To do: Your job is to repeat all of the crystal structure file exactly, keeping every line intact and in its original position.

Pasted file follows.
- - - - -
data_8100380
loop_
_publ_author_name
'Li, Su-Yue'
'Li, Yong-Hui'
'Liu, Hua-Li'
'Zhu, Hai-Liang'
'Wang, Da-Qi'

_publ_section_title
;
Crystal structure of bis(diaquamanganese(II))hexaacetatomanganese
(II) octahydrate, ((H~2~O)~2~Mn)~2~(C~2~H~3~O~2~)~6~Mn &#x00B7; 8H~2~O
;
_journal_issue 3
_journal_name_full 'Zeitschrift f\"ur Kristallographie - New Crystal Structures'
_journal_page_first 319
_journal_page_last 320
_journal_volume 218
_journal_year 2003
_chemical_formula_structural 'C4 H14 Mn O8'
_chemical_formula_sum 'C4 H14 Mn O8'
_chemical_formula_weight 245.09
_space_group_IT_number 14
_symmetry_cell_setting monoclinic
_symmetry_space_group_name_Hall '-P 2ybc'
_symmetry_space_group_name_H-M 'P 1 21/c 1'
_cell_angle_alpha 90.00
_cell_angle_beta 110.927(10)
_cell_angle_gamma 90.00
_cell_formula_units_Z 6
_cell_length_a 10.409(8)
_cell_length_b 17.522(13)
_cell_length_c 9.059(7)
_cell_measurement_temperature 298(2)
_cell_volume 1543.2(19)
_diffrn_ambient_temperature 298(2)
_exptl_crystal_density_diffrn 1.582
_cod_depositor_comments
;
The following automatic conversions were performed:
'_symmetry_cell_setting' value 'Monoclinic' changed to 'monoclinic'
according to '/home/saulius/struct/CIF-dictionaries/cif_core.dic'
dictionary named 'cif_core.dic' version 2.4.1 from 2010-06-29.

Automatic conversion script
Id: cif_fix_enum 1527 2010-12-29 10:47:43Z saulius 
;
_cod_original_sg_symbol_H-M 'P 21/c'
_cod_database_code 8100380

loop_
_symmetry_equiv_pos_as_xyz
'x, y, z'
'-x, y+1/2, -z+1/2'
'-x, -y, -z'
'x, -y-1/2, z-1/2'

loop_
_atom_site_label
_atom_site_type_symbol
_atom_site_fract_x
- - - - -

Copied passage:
data_8100380
loop_
_publ_author_name
'Li, Su-Yue'
'Li, Yong-Hui'
'Liu, Hua-Li'
'Zhu, Hai-Liang'
'Wang, Da-Qi'

_publ_section_title
;
Crystal structure of bis(diaquamanganese(II))hexaacetatomanganese
(II) octahydrate, ((H~2~O)~2~Mn)~2~(C~2~H~3~O~2~)~6~Mn &#x00B7; 8H~2~O
;
_journal_issue 3
_journal_name_full 'Zeitschrift f\"ur Kristallographie - New Crystal Structures'
_journal_page_first 319
_journal_page_last 320
_journal_volume 218
_journal_year 2003
_chemical_formula_structural 'C4 H14 Mn O8'
_chemical_formula_sum 'C4 H14 Mn O8'
_chemical_formula_weight 245.09
_space_group_IT_number 14
_symmetry_cell_setting monoclinic
_symmetry_space_group_name_Hall '-P 2ybc'
_symmetry_space_group_name_H-M 'P 1 21/c 1'
_cell_angle_alpha 90.00
_cell_angle_beta 110.927(10)
_cell_angle_gamma 90.00
_cell_formula_units_Z 6
_cell_length_a 10.409(8)
_cell_length_b 17.522(13)
_cell_length_c 9.059(7)
_cell_measurement_temperature 298(2)
_cell_volume 1543.2(19)
_diffrn_ambient_temperature 298(2)
_exptl_crystal_density_diffrn 1.582
_cod_depositor_comments
;
The following automatic conversions were performed:
'_symmetry_cell_setting' value 'Monoclinic' changed to 'monoclinic'
according to '/home/saulius/struct/CIF-dictionaries/cif_core.dic'
dictionary named 'cif_core.dic' version 2.4.1 from 2010-06-29.

Automatic conversion script
Id: cif_fix_enum 1527 2010-12-29 10:47:43Z saulius 
;
_cod_original_sg_symbol_H-M 'P 21/c'
_cod_database_code 8100380

loop_
_symmetry_equiv_pos_as_xyz
'x, y, z'
'-x, y+1/2, -z+1/2'
'-x, -y, -z'
'x, -y-1/2, z-1/2'

loop_
_atom_site_label
_atom_site_type_symbol
_atom_site_fract_x